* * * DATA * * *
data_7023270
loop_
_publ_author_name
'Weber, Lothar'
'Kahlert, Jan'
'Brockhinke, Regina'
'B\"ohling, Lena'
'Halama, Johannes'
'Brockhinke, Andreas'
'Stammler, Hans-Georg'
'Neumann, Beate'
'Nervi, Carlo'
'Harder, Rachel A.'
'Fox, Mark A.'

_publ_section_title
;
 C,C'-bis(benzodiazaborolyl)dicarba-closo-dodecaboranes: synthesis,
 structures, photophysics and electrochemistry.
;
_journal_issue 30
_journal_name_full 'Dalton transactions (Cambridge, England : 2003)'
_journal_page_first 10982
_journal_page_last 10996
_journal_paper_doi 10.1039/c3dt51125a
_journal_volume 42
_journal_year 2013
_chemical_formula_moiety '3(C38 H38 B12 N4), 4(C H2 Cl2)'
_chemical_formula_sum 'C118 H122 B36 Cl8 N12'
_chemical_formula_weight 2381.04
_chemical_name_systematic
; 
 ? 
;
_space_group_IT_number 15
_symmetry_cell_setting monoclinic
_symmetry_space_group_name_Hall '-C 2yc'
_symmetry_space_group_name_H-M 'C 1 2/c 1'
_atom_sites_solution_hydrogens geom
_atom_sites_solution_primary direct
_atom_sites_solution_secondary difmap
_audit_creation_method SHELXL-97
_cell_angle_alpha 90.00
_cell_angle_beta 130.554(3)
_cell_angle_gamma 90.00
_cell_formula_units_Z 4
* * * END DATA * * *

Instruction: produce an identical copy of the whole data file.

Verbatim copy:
data_7023270
loop_
_publ_author_name
'Weber, Lothar'
'Kahlert, Jan'
'Brockhinke, Regina'
'B\"ohling, Lena'
'Halama, Johannes'
'Brockhinke, Andreas'
'Stammler, Hans-Georg'
'Neumann, Beate'
'Nervi, Carlo'
'Harder, Rachel A.'
'Fox, Mark A.'

_publ_section_title
;
 C,C'-bis(benzodiazaborolyl)dicarba-closo-dodecaboranes: synthesis,
 structures, photophysics and electrochemistry.
;
_journal_issue 30
_journal_name_full 'Dalton transactions (Cambridge, England : 2003)'
_journal_page_first 10982
_journal_page_last 10996
_journal_paper_doi 10.1039/c3dt51125a
_journal_volume 42
_journal_year 2013
_chemical_formula_moiety '3(C38 H38 B12 N4), 4(C H2 Cl2)'
_chemical_formula_sum 'C118 H122 B36 Cl8 N12'
_chemical_formula_weight 2381.04
_chemical_name_systematic
; 
 ? 
;
_space_group_IT_number 15
_symmetry_cell_setting monoclinic
_symmetry_space_group_name_Hall '-C 2yc'
_symmetry_space_group_name_H-M 'C 1 2/c 1'
_atom_sites_solution_hydrogens geom
_atom_sites_solution_primary direct
_atom_sites_solution_secondary difmap
_audit_creation_method SHELXL-97
_cell_angle_alpha 90.00
_cell_angle_beta 130.554(3)
_cell_angle_gamma 90.00
_cell_formula_units_Z 4